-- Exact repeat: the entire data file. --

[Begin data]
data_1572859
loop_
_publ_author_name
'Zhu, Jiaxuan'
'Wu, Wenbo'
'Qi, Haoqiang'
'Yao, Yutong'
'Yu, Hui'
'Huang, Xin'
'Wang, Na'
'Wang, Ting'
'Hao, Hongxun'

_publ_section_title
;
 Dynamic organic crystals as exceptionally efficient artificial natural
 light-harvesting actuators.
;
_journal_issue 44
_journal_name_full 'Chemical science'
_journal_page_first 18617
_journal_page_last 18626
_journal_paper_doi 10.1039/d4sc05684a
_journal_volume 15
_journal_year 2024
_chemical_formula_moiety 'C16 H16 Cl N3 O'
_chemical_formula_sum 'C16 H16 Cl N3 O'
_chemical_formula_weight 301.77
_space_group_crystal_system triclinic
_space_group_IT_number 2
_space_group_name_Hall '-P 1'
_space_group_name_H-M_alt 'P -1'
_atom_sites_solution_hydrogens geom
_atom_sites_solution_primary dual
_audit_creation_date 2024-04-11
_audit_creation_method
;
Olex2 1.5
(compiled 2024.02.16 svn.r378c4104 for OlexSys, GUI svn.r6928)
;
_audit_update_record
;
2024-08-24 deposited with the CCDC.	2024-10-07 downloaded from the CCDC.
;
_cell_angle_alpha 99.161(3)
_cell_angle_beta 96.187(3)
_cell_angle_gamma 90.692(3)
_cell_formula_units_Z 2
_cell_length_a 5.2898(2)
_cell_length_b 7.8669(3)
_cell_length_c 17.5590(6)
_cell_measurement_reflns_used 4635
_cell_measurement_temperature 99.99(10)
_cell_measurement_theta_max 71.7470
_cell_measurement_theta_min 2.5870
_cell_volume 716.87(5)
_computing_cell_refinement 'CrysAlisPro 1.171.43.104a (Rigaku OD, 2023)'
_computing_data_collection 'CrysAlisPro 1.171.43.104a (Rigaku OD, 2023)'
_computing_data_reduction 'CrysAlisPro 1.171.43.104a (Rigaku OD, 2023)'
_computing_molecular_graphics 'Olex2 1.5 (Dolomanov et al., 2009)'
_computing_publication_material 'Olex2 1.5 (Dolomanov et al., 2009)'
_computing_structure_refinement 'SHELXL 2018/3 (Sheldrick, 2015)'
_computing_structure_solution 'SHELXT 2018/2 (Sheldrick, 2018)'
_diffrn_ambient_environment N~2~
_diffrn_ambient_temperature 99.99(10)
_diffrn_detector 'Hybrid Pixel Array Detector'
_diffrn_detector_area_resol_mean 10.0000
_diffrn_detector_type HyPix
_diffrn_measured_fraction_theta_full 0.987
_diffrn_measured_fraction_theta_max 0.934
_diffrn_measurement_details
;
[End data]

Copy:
data_1572859
loop_
_publ_author_name
'Zhu, Jiaxuan'
'Wu, Wenbo'
'Qi, Haoqiang'
'Yao, Yutong'
'Yu, Hui'
'Huang, Xin'
'Wang, Na'
'Wang, Ting'
'Hao, Hongxun'

_publ_section_title
;
 Dynamic organic crystals as exceptionally efficient artificial natural
 light-harvesting actuators.
;
_journal_issue 44
_journal_name_full 'Chemical science'
_journal_page_first 18617
_journal_page_last 18626
_journal_paper_doi 10.1039/d4sc05684a
_journal_volume 15
_journal_year 2024
_chemical_formula_moiety 'C16 H16 Cl N3 O'
_chemical_formula_sum 'C16 H16 Cl N3 O'
_chemical_formula_weight 301.77
_space_group_crystal_system triclinic
_space_group_IT_number 2
_space_group_name_Hall '-P 1'
_space_group_name_H-M_alt 'P -1'
_atom_sites_solution_hydrogens geom
_atom_sites_solution_primary dual
_audit_creation_date 2024-04-11
_audit_creation_method
;
Olex2 1.5
(compiled 2024.02.16 svn.r378c4104 for OlexSys, GUI svn.r6928)
;
_audit_update_record
;
2024-08-24 deposited with the CCDC.	2024-10-07 downloaded from the CCDC.
;
_cell_angle_alpha 99.161(3)
_cell_angle_beta 96.187(3)
_cell_angle_gamma 90.692(3)
_cell_formula_units_Z 2
_cell_length_a 5.2898(2)
_cell_length_b 7.8669(3)
_cell_length_c 17.5590(6)
_cell_measurement_reflns_used 4635
_cell_measurement_temperature 99.99(10)
_cell_measurement_theta_max 71.7470
_cell_measurement_theta_min 2.5870
_cell_volume 716.87(5)
_computing_cell_refinement 'CrysAlisPro 1.171.43.104a (Rigaku OD, 2023)'
_computing_data_collection 'CrysAlisPro 1.171.43.104a (Rigaku OD, 2023)'
_computing_data_reduction 'CrysAlisPro 1.171.43.104a (Rigaku OD, 2023)'
_computing_molecular_graphics 'Olex2 1.5 (Dolomanov et al., 2009)'
_computing_publication_material 'Olex2 1.5 (Dolomanov et al., 2009)'
_computing_structure_refinement 'SHELXL 2018/3 (Sheldrick, 2015)'
_computing_structure_solution 'SHELXT 2018/2 (Sheldrick, 2018)'
_diffrn_ambient_environment N~2~
_diffrn_ambient_temperature 99.99(10)
_diffrn_detector 'Hybrid Pixel Array Detector'
_diffrn_detector_area_resol_mean 10.0000
_diffrn_detector_type HyPix
_diffrn_measured_fraction_theta_full 0.987
_diffrn_measured_fraction_theta_max 0.934
_diffrn_measurement_details
;